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Containing norovirus

The FSA has published a report, ‘Food handlers and Norovirus transmission (FS101143)’, on research carried out by Ipsos MORI [5]. The study aimed to help stop the 'winter vomiting bug' norovirus from spreading by understanding and improving food handler behaviours.

A literature review identified five strategies for controlling norovirus:

1. Personal hygiene

2. Food handling

3. Washing and cooking food

4. Surface and uniform cleaning

5. Fitness to work

Visits to food catering establishments involved in-depth interviews, surveys and structured environmental and behavioural observations. The strongest evidence for risk of norovirus spreading was:

• inadequate hand washing

• not washing hands before gloving

• using bare hands when preparing food

• not regularly changing gloves

• food handlers instead of trained staff cleaning areas where people vomited

• not washing uniform correctly

• returning to work too early after being ill.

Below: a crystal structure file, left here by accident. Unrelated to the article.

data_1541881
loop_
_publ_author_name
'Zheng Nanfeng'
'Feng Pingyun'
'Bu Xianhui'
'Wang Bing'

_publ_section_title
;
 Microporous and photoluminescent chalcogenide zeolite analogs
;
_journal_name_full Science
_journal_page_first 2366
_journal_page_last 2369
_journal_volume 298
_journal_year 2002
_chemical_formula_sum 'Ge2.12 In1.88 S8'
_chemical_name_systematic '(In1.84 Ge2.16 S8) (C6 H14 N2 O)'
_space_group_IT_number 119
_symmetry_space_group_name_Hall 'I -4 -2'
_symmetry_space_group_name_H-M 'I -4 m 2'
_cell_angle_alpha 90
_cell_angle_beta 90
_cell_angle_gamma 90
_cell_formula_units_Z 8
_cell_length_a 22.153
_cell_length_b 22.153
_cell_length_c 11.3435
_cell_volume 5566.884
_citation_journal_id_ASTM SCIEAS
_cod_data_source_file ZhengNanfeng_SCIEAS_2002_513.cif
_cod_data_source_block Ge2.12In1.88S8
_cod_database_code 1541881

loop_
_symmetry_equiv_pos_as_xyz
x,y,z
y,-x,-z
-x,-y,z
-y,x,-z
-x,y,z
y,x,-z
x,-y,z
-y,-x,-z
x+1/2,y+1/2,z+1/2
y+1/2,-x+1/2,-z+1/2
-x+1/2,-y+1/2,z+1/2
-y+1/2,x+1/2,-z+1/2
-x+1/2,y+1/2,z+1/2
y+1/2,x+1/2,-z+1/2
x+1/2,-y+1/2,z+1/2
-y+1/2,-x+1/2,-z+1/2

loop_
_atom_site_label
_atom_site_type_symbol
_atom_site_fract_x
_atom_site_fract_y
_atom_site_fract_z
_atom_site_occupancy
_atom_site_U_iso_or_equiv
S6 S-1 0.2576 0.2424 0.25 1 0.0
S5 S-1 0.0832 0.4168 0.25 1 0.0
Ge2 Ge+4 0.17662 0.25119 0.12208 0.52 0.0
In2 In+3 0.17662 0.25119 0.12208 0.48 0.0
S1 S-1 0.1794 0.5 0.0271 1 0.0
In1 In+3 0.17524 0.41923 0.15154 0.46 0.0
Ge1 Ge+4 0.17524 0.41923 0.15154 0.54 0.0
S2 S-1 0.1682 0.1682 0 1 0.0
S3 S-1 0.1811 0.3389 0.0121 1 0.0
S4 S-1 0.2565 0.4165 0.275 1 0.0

Data analysis and behavioural theories were used to rank behaviours that risk spreading norovirus in relation to the control strategies. Several behavioural interventions were recommended based on the findings.

There was strong evidence for inadequate knowledge about norovirus and how to stop it spreading, so educational training for food handlers and FBOs was highly recommended. FSA is exploring the design and delivery of future interventions.

Environmental barriers were often identified both in terms of characteristics of the setting (time scarcity, busyness, workload, and in the case of returning to work, money and pay) and the physical design and infrastructure of food handling environments. Both frequent micro-behaviours (e.g. hand washing, glove use, surface cleaning) and less frequent behaviours (e.g. uniform cleaning and exclusion from work) were environmentally influenced.

There was a lack of social pressure or expectation to engage in recommended behaviours (which may also be related to not knowing what is appropriate), as well as the assumption that recommended practice is already happening.

Certain behaviours (most obviously hand hygiene and surface cleaning) had become routinised and habitual but were typically not aligned with recommended practice.



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